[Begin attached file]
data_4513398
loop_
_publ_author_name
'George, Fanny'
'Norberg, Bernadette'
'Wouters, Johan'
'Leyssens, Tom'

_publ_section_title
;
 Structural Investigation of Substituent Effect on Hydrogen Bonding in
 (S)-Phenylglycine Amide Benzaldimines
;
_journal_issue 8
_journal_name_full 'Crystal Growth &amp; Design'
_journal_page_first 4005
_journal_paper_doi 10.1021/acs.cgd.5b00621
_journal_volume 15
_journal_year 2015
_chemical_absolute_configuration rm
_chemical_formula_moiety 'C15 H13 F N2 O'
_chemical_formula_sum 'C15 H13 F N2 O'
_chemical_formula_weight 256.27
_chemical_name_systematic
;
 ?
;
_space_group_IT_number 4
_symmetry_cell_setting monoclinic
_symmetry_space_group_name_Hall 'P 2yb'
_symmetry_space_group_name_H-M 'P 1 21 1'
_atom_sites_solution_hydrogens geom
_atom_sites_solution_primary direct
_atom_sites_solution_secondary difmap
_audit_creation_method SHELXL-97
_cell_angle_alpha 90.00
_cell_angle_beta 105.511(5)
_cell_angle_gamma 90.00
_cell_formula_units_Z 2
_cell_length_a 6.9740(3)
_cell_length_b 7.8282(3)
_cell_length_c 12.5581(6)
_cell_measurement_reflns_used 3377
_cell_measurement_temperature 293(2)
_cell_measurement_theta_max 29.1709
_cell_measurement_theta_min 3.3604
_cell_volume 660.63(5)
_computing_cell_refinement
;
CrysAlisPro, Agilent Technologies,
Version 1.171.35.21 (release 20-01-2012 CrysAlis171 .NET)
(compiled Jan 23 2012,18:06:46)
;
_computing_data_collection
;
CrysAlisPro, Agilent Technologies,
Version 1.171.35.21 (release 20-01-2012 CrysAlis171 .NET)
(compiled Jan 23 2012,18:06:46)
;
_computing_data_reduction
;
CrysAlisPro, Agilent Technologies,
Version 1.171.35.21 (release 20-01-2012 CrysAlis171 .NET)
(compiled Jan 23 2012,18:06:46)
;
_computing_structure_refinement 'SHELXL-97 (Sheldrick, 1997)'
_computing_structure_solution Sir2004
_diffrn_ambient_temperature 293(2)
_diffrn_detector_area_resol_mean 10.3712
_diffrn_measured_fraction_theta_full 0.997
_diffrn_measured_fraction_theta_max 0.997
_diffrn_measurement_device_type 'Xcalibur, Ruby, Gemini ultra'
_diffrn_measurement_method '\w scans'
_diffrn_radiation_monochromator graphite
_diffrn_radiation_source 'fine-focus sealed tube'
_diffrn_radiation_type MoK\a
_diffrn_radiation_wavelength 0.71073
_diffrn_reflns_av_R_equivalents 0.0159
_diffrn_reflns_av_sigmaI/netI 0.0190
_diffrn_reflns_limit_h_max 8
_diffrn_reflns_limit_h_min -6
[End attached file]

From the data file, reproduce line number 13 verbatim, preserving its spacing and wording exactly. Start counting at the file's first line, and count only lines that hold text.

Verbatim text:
_journal_issue 8